Number_codes/2 which returns difference list

Is there a variation of number_codes/2 that can return a difference list instead of a closed list?

I found that number_codes/2 is implemented with C (src), but further digging lead to xchars (src) and while my C++ is quite rusty, I don’t see any option for a return type of a difference list.

Since I learned how to transform input using DCGs for parsing and difference list for reconstructing the transformed data, I am running into many predicates that would be nice if they returned difference list instead of closed list. One major example of this is all of the predicates in library DCG/basics that return closed list but would be nice if they also returned difference list.

However a hint of returning difference list was found with format/3 which uses with_output_to/2

I know the following simple predicate can easily transform any closed list into an open list, but this is just a band-aid that cost a performance penalty.

% Create open list and hole given closed list
open_closed_list(Open_list,Hole,Closed_list) :-

open_closed_list_prime([H0|T0],Hole,[H0|T]) :-

Personal Notes

References: – I/O on Lists of Character Codes (src) (Prolog src) (C src)

Wouter Beek has a nice implementation of DCG parsing using closed list and difference list.

See: digit*

Notice that your open_closed_list_prime/3 is just append/3. :wink:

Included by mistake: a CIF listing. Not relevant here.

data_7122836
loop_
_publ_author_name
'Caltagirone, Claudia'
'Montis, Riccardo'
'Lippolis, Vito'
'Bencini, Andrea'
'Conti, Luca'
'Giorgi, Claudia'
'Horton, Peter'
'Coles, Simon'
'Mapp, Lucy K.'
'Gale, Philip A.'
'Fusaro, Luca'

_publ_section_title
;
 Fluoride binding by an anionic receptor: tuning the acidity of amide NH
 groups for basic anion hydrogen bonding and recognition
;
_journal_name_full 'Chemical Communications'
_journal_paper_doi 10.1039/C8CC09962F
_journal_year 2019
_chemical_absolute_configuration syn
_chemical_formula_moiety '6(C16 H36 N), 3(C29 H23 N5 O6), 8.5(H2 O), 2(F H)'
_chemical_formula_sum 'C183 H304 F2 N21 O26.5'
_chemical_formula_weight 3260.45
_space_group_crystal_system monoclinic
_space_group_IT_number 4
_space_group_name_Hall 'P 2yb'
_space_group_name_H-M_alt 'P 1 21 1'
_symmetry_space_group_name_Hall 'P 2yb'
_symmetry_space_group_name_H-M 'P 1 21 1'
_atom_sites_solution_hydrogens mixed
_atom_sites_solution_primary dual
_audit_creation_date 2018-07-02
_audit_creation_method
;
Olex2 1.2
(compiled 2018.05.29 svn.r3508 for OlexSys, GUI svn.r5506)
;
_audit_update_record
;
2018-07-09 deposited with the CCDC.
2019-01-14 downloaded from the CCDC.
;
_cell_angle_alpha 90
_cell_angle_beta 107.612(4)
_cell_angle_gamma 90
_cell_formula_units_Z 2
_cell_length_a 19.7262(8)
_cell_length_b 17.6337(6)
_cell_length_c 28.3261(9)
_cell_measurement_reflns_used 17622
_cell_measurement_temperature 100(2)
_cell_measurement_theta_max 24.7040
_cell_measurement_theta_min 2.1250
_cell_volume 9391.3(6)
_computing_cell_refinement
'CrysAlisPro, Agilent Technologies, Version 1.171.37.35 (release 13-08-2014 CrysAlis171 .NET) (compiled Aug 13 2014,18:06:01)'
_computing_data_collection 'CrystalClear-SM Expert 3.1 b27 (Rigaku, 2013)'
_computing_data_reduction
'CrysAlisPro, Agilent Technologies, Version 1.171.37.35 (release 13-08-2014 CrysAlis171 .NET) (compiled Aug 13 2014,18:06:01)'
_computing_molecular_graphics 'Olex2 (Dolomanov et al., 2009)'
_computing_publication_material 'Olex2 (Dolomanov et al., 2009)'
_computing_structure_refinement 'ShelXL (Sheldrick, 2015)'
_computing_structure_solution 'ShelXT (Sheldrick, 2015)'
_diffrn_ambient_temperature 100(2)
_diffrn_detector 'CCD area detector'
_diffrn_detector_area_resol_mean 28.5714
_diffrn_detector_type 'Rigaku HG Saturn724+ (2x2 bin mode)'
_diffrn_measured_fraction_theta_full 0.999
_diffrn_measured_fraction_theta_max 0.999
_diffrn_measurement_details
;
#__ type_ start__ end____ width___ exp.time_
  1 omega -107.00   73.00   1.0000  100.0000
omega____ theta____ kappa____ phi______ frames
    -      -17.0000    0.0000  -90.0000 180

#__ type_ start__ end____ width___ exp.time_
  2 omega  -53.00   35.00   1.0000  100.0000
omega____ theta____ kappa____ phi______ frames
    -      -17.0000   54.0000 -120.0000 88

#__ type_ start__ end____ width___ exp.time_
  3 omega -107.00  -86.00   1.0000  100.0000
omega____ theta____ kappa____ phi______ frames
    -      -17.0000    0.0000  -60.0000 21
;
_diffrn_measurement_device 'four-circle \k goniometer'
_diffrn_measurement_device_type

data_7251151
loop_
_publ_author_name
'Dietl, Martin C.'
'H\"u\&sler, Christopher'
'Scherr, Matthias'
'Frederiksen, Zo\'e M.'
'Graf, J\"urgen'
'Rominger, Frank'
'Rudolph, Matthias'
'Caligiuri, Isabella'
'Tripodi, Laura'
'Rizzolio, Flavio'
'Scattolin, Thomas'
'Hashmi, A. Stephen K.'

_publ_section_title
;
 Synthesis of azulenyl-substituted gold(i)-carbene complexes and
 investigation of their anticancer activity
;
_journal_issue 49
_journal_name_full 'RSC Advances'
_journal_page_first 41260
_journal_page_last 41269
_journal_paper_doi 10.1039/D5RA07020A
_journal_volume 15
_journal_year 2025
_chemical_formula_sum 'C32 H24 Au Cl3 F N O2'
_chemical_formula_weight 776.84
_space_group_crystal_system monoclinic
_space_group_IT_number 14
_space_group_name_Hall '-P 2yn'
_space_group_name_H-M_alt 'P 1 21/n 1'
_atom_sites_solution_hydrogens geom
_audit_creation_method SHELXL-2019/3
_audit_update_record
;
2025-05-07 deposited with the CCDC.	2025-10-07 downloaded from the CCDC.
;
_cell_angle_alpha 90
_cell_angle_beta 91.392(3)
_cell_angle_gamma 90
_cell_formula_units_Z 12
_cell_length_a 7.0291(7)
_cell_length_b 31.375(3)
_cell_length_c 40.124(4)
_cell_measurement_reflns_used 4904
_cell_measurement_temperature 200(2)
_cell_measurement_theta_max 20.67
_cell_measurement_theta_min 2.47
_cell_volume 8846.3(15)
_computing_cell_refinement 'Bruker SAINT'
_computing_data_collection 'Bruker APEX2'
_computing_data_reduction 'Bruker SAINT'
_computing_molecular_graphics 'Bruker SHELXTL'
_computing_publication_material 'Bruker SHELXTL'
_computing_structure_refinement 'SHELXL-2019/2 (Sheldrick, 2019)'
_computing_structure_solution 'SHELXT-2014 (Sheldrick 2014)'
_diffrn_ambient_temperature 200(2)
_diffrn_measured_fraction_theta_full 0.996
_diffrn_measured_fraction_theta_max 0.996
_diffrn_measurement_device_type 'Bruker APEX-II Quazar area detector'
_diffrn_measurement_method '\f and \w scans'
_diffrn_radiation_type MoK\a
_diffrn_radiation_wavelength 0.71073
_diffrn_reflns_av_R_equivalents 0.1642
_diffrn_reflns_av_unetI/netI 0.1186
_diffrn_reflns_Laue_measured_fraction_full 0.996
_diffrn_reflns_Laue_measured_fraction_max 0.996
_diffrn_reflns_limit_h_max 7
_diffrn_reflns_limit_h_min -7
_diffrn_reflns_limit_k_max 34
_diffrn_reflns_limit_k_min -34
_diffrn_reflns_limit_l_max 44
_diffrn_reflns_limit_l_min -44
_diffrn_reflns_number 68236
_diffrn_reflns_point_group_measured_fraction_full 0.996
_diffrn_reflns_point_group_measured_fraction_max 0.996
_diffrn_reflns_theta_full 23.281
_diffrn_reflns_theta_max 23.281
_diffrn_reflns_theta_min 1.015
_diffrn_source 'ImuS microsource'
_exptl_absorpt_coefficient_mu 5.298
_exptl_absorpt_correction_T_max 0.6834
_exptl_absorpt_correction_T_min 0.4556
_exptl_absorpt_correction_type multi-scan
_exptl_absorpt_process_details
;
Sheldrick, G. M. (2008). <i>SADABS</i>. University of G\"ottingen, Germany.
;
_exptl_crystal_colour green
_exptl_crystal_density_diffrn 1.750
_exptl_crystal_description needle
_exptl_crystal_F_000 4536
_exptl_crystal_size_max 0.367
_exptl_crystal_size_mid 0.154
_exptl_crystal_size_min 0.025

I would just write this as append(Closed_list, Hole, Open_list), without any auxiliary predicate.

format(codes(List,Tail), '~w', [Number])

Or, with @michaelby and fully portable

number_codes(Number, Codes),
append(Codes, Tail, List).

I don’t know how the performance compares, The format/3 route is probably faster, especially if the number gets large.

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That statement threw me off balance because for years with other programming languages I grew to learn that anytime an internal value went through a format operation for external presentation it was very expensive.

In looking at the C source code for format/N (src) I am seeing that it does a lot behind the scenes and my reasoning as to why it would be faster is that because it crosses the Prolog-C interface once as opposed to many times as would be the case with a recursive Prolog clause and that is the reason it is faster. Is that reasoning correct?

That was more or less my reasoning, but I may well be wrong. Using ~d is probably faster than ~w as the latter calls generic write. The only way to know is to try. But, in many cases it won’t matter too much and the best choice is about clarity and, if important, portability. Using number_codes and append is surely more portable. I’m have no clear opinion on clarity here.

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